One of the most distinctive and important characteristics of a wine is how it smells. The aroma tells you a lot about what you’re about to drink and whether you’re going to like it. But wine aromas are more complicated than I first realized.
We received one of the most comprehensive lessons on wine aromas on our wine tour of Châteauneuf-du-Pape, in Provence, located in the Southeast of France.
The tour was led by our wonderful guide François Marcou, head of Avignon Wine Tours. François visits different wine regions in Provence on different days. The Châteauneuf-du-Pape wine region (which in France is called an appellation d'origine contrôlée, or AOC) is centered around the village of Châteauneuf-du-Pape.
According to François, a former Maître D’hôtel, there are seven families of wine aromas:
· Fruits – classical, citrus, and tropical
· Flowers – lavender, rose, etc.
· Food sensations – vanilla, honey, chocolate, mushrooms, caramel, and the like
· The soil – clay, volcanic rocks, etc.
· Spices – pepper, cinnamon, thyme, etc.
· Animal – horse sweat, cat urine
Francois’ tour was both one of the most educational and kitschy we’ve been on. For example, he plays theme music while we’re driving, which is great fun.
Francois suggests that to truly learn about the wine, one should smell the wine three times. He has a whole process for how to truly smell, taste, and understand wine. You start by smelling the wine aromas twice after viewing the color. For the second “nose,” you’re letting it breathe a little, and then the third “nose” is after you’ve tasted it, since you’ll discern more aromas then.
The wine aromas come from different aspects of a wine. Primary aromas are tied to the grape itself, such as the varietal or where it was grown. Secondary aromas come from the wine creation and fermentation process, such as whether it was barrel aged. Tertiary aromas relate to how the wine is aging, such as the amount of oxidation.
We put our wine aroma education to the test at three different wineries, including one in the basement, or “cave” of Le Verger des Papes, the restaurant where we had a wonderful al fresco lunch. The restaurant is in the shadow of a destroyed 13th century chateau.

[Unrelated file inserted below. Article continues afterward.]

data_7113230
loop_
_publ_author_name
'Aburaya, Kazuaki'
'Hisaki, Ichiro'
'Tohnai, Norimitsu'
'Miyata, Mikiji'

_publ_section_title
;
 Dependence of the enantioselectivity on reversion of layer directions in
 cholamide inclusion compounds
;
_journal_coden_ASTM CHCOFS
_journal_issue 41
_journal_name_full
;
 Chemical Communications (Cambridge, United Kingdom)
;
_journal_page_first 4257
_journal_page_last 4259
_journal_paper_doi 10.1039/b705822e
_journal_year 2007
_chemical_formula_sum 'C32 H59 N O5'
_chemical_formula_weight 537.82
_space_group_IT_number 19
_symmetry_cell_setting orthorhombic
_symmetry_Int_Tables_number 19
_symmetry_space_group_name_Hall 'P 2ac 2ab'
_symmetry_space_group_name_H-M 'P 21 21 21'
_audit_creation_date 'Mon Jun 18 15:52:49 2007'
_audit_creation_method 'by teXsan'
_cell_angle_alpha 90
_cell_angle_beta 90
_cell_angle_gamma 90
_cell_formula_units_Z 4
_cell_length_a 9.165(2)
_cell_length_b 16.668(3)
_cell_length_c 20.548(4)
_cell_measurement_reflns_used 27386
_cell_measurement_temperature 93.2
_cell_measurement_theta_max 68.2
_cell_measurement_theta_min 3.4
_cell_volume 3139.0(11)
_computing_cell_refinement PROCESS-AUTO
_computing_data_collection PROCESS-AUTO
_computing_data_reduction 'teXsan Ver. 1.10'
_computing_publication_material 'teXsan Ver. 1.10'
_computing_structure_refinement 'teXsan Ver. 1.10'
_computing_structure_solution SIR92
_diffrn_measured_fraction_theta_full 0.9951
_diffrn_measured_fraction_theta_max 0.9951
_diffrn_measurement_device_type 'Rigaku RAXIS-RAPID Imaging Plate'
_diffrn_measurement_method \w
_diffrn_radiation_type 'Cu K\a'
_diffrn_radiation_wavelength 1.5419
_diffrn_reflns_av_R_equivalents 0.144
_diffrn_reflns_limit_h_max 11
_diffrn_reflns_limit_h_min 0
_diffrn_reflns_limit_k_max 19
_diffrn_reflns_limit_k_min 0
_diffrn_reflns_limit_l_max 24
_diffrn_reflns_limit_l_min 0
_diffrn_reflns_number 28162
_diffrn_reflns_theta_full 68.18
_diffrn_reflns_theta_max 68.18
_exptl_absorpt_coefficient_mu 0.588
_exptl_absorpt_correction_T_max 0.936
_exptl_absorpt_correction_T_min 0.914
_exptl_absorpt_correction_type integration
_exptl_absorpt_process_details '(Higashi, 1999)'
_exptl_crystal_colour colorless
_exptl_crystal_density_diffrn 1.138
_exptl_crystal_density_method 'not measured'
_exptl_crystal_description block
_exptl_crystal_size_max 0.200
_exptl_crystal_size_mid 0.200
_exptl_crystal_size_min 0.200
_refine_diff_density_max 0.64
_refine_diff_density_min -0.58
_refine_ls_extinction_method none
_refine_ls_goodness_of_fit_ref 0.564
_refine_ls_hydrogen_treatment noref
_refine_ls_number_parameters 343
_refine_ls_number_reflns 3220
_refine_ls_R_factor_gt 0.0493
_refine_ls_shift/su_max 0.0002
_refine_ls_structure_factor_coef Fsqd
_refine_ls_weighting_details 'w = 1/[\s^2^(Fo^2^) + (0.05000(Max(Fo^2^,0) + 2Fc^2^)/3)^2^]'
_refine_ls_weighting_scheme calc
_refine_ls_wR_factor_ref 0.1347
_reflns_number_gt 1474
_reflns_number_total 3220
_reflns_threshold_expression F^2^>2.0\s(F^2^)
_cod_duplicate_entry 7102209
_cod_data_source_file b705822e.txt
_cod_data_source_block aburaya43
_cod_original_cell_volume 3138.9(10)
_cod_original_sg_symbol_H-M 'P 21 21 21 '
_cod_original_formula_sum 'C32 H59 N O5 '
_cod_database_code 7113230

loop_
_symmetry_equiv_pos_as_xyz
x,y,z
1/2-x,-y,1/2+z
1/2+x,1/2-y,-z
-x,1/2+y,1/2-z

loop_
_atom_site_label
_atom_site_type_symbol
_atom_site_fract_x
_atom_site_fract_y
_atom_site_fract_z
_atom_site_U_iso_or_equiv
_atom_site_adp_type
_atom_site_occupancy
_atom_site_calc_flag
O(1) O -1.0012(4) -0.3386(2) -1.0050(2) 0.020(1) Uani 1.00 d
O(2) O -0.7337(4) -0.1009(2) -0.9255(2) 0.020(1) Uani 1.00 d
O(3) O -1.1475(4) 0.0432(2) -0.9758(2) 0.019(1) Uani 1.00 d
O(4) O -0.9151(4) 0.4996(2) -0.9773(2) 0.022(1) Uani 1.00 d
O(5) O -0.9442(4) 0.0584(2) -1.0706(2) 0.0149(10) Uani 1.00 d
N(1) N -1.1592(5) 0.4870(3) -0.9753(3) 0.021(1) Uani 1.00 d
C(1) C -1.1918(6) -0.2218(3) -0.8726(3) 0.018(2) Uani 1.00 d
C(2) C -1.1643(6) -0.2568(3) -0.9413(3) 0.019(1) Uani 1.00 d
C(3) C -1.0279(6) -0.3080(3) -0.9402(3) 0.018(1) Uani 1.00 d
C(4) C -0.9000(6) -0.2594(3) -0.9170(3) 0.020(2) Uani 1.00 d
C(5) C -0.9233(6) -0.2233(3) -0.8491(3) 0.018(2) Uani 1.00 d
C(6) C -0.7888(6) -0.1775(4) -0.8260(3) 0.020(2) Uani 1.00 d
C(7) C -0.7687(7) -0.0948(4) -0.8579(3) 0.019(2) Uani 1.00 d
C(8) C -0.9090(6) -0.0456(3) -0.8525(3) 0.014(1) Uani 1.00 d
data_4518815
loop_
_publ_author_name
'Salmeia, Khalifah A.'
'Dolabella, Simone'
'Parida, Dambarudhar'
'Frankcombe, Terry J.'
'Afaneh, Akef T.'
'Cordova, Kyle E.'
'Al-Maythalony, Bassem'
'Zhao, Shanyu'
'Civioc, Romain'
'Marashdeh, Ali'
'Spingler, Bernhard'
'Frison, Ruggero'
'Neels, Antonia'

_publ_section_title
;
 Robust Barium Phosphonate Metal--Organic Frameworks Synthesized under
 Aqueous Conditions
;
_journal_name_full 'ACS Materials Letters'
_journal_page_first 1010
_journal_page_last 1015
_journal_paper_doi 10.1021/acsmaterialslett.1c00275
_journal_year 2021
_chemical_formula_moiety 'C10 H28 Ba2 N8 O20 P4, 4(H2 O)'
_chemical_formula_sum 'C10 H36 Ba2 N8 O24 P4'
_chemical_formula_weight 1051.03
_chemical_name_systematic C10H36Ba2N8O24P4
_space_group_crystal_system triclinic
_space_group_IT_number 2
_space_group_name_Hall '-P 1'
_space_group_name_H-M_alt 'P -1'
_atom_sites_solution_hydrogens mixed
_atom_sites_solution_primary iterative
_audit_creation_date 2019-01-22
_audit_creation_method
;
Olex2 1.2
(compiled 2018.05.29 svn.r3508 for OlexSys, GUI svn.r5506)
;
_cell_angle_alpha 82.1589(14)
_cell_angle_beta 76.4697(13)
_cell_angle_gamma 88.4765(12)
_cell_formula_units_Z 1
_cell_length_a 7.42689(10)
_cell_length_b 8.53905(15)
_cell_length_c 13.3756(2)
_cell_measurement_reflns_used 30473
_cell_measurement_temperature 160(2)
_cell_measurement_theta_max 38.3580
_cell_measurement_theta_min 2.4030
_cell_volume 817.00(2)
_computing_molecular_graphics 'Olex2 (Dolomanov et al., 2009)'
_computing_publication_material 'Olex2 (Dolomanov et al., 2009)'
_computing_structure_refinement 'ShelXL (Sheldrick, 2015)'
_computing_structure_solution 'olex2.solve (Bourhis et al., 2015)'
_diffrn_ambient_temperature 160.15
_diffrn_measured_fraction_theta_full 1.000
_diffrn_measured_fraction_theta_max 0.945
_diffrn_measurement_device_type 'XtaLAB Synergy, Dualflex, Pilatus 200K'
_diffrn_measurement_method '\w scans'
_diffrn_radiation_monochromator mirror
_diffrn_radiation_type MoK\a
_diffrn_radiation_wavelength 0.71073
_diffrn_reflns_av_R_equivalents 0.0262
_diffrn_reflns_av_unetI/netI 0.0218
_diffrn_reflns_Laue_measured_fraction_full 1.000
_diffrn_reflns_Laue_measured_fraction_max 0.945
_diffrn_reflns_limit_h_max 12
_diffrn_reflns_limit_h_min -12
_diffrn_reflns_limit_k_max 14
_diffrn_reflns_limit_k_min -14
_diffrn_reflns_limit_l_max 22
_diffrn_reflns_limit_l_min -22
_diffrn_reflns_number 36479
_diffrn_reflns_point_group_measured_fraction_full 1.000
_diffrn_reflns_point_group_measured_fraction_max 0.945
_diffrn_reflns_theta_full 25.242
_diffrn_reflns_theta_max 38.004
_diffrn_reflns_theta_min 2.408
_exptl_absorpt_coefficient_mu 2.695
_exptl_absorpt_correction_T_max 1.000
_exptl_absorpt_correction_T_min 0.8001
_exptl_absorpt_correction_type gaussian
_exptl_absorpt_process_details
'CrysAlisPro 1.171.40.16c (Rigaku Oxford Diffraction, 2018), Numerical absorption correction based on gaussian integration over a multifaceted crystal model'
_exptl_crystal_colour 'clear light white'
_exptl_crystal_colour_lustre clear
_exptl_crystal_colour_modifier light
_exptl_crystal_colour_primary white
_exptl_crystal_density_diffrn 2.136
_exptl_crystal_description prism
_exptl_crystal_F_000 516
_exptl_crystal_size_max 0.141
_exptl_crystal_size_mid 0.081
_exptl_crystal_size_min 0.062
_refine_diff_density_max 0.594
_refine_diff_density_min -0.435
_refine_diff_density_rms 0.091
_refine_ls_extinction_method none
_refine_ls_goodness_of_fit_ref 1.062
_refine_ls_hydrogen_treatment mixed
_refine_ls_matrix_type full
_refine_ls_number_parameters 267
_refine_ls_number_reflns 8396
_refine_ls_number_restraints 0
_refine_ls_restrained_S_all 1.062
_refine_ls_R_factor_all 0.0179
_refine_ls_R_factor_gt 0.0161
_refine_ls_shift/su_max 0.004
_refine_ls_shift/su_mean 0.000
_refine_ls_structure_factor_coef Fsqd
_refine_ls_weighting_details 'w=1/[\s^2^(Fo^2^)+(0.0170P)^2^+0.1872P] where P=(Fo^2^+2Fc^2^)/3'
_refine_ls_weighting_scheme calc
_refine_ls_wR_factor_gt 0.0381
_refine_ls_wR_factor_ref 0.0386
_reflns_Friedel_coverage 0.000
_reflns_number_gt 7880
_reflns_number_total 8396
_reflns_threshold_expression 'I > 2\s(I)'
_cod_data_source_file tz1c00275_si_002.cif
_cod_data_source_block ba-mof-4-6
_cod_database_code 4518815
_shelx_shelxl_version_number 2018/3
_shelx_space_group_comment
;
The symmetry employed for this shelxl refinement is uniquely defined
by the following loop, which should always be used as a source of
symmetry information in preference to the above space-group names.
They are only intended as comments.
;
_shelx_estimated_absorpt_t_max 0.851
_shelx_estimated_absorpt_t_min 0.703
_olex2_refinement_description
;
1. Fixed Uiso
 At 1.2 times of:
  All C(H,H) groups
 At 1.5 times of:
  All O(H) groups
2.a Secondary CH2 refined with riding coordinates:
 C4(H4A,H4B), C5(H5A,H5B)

Not surprisingly for a region of France with much ancient history, there was also an ancient wine cellar under the restaurant.
Many resources, including Francois, say that there are 84 different possible wine aromas. This is pictured in the image at the beginning of this article.
A few wine aroma kits break down the categories further into subcategories, listing more than 100 scents.
For instance, one wine aroma wheel with more than 100 aromas splits the scents into almost 20 categories. These include microbiol scents, like sourdough; noble rot (ginger, beeswax); sulfides (that’s where cat urine is listed there, as well as cured meat and onion); or problems with the cork (where you’ll find the scent of wet dog listed).
Some of the wine aromas are pretty obvious. It’s relatively easy to pick out jam, apple, or oak. If I’m on a roll, I might be able to discern orange, pepper or toast.
Of course, I’m lucky if I can discern more than four or five aromas at a time. But it’s fun to try, and we’re getting better at it. A lot of it is power of suggestion: if one of us thinks we may be smelling raisins, then I think that I can, too.
And frankly some of these wine aromas are outright esoteric. I’m not even sure I know what quince jelly, capsicum, and gooseberry smell like.
Then there are some scents I really don’t think I want to be smelling in my wine. Nail polish remover? Kerosene? Iodine? Tar?
Maybe smelling tobacco isn’t so bad. It’s not the same as drinking it!